Isn’t it ironic to the extreme that one of the few New York groups to articulately stand up to the menace of gentrification and trickle-up economics would sing their lyrics in French? In a global context, maybe there’s some twisted logic to that. After all, when faced with austérité or corruption, the French actually do something about it. Usually that means they go on strike. Maybe we should too: after all, at this moment in history, on est tous Charlie.
Les Sans Culottes are a New York institution, stars of the demimonde of Americans playing French music. Except that Les Sans Culottes’ music is original: they’re sort of the Spinal Tap of French rock. Their specialty, throughout a career that spans almost twenty years, is their own twisted take on the ye-ye pop that sprang up in France in the mid 60s, a coy hybrid of American garage rock and psychedelia and bouncy French variétés pop. More recently, their music has become somewhat less satirical, while their impressively fluent French lyrics have become more so, with a corrosively funny, politically spot-on sensibility. Their latest, arguably best and most savagely amusing album, the menacingly titled Les Dieux Ont Soif (The Gods Are Thirsty, a phrase that dates from the terror after the French Revolution) is streaming at soundcloud. They’re playing Muchmore’s at midnight this Friday, Jan 16.
The band members’s noms de plume (noms de guitarre?) give you a good idea of where they’re coming from. There’s frontman Clermont Ferrand (whose alter ego fronts another NYC institution, the Jug Addicts); girl singers Kit Kat Le Noir and Courtney Louvre; drummer Jacques Strappe; bassist M. Pomme Frite; keyboardist Benoit Bals, and hotshot guitarist Geddy Liaison. As you would expect from a band that’s been going as long as they have, there’s been some turnover across the years, this being by far the hardest-rocking version of the group. Throughout their career, their songs have parodied and pilloried everything French, from cuisine, to literary snobbery, to politics: in this age of austérité, it only makes sense that the new album would have more of a snarlingly political focus.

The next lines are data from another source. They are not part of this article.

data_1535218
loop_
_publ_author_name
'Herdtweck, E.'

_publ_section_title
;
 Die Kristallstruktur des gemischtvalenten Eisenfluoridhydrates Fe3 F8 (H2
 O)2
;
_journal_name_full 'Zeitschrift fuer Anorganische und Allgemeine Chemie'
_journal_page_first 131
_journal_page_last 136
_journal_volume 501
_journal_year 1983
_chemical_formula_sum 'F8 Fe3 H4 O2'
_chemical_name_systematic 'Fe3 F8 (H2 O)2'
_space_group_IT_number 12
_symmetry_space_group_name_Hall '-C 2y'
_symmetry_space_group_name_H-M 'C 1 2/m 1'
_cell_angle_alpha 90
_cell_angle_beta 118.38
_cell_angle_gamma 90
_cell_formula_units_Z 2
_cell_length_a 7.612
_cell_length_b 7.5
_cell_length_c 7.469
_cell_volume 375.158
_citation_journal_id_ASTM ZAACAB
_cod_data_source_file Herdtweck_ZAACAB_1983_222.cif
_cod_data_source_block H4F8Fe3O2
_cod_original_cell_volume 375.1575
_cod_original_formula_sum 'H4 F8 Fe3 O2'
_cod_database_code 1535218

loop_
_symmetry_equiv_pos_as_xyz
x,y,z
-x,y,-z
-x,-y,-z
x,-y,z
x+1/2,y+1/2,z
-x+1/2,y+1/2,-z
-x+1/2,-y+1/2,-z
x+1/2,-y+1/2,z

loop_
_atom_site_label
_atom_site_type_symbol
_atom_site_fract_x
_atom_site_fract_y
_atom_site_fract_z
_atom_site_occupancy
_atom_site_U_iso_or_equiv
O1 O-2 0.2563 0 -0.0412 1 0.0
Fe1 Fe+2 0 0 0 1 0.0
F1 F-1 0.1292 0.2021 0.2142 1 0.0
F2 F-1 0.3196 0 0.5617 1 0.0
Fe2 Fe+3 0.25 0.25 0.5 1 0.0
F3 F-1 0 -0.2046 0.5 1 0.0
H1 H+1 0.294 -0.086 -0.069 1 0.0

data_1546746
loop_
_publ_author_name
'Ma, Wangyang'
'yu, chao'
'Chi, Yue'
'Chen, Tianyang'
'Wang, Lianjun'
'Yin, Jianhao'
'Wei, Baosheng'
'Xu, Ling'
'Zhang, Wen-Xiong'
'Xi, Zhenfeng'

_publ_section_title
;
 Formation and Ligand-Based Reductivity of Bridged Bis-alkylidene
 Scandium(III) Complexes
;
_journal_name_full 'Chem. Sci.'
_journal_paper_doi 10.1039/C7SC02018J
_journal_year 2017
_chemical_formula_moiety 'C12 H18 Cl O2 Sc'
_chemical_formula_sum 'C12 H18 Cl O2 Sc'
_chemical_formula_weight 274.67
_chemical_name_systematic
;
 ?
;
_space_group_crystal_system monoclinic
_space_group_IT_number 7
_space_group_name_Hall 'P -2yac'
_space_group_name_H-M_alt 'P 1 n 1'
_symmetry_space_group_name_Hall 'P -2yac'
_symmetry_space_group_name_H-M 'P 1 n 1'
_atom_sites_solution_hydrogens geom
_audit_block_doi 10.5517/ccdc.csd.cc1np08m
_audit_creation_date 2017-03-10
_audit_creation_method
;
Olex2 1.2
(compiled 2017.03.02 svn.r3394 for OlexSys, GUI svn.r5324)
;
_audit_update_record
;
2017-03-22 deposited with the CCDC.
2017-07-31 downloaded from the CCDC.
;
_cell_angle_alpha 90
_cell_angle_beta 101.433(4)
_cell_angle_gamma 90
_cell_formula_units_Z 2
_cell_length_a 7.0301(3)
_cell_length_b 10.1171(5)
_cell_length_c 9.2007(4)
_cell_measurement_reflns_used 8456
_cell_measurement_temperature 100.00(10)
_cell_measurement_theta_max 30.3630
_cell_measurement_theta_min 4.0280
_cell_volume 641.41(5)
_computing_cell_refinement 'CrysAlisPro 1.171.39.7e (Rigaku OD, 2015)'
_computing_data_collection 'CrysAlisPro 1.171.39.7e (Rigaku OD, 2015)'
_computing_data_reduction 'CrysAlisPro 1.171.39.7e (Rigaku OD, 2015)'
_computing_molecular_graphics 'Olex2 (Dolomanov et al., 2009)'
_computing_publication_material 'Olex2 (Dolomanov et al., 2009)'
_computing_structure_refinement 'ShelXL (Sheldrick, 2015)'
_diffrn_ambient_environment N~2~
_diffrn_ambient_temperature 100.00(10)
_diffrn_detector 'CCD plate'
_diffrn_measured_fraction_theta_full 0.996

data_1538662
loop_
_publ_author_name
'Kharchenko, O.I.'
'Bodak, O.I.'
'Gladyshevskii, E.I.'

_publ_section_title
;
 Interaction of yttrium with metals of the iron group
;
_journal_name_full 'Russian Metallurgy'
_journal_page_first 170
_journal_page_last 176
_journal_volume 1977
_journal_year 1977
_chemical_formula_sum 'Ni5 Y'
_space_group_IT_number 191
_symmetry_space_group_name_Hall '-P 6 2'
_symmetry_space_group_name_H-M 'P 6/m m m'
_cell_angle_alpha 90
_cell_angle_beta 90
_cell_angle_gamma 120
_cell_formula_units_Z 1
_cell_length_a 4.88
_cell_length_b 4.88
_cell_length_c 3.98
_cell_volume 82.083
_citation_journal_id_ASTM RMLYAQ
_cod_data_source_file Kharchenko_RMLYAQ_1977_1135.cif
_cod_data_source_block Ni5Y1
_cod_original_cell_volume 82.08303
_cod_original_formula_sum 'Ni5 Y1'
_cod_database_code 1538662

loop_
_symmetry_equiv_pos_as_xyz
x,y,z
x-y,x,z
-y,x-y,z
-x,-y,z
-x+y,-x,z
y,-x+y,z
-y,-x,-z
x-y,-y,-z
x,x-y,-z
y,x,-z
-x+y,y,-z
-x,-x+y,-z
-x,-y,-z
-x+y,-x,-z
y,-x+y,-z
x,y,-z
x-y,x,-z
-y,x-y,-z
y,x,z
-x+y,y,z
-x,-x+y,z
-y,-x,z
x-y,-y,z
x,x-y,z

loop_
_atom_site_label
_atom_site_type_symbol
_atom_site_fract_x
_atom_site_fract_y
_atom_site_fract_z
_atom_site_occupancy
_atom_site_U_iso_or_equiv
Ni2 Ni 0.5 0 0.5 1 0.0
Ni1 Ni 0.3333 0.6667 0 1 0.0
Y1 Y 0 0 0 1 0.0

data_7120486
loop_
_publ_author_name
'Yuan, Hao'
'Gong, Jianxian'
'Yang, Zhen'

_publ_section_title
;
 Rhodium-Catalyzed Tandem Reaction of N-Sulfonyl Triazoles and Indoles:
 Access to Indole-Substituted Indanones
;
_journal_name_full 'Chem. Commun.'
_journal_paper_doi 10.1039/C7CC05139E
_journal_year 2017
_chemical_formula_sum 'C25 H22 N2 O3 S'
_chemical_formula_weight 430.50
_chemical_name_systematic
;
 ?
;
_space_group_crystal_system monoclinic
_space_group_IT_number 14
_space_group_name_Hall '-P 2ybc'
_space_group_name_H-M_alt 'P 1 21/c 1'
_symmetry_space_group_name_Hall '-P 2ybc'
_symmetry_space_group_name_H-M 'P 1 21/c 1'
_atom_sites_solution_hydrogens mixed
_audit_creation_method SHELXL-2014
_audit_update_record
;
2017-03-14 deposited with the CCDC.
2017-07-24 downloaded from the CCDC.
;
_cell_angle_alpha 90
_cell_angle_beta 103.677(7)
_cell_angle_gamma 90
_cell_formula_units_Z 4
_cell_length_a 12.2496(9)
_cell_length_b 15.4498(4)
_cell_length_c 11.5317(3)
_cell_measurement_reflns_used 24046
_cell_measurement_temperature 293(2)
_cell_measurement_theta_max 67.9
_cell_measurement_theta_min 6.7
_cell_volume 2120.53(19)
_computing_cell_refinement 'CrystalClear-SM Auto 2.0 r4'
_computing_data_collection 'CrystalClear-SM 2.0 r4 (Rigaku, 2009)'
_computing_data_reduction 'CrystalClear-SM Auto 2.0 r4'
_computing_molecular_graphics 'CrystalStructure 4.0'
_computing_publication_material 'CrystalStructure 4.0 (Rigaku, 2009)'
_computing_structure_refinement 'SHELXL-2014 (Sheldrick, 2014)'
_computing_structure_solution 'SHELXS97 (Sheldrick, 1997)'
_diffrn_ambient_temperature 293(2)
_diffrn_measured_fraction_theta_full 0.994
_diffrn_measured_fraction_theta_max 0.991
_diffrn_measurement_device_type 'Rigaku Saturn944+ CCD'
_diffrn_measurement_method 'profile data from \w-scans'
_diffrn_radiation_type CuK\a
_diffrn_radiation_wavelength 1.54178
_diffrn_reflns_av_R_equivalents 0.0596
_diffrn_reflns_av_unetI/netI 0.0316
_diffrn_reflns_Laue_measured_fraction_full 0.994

With its slinky Pink Panther groove, the title track perfectly capsulizes the band’s appeal: Clermont Ferrand and the girls poking fun at French vinophilia, but with a subtle undercurrent that casts the gods as a bunch of power-mad drunks. Allez Les Humains (Up with People) blends touches of gospel, Rolling Stones and Zapp and Roger into the mix, a gentle poke at the tech-obsessed. They revisit that theme with The Galactic Man, via Benoit Bals’ silly, quavery space-pop keys.
As usual with this band, the hardest-hitting tracks are the best. L’affaire Dominique Strauss-Kahn gets a withering look, speaking truth to power against a mighty, anthemic backdrop. DSK’s dismissive “Je suis un client de Sofitel” is priceless, and perfectly capsulizes what that was all about. Likewise, Gendarme Gendarme roars into Dead Kennedys territory, a blackly amusing view of police state terror in post-9/11 NYC. The bouncy groove of La Nouvelle Norme Amorale disguises its exasperated view of trickle-up economics and contains what might be the album’s best couple of lines:
Les troupes de choc pour notre chômage
Ils sentent mauvais comme des grands fromages
Rough translation: “Shock troops against the unemployed/Smells as bad as the big cheese.” And the most resonant and maybe funniest of all the songs here, at least from a hometown perspective, is Très Brooklyn, a broodingly anthemic, keyboard-driven sendup of gentrifier #patheticness, right down to the trendy neighborhood name-dropping.
On the more lighthearted side, there’s the pretty self-explanatory Faux Pas, with its roller-rink organ. Kit Kat Le Noir sings Pierre, Don’t Let the Cat Out, which might be a satire of yuppie overconsumption, or it might just be a catchy, organ-and-guitar-fueled ye-ye pop tune. She also takes over vocals on the gently tropical-flavored La Fille Chichiteuse, a poke at a snobby girl.
The wickedly catchy, pouncingly pulsing Metro Boulot Dodo draws a sardonic picture of party animals caught on the dayjob treadmill. And the band revisits that in the lone sort-of-English-language track here, the hilariously funky What People Do for Money, which sounds suspiciously like the kind of conversation you might overhear between BCGB Parisian transplants recently relocated to Bedford Avenue.
Dans la Nuit is a cruelly accurate spoof of faux-jazzy 80s/90s French pop. The surreal cowboy tale Oh Minot has a wryly punchy, vaguely Spanish flavor: it sounds a lot like the group’s similarly satirical Dutch predecessors Gruppo Sportivo. And you don’t need to speak French to enjoy the music: in their own way, the English translations at the band’s lyric page are just as funny as the original French versions.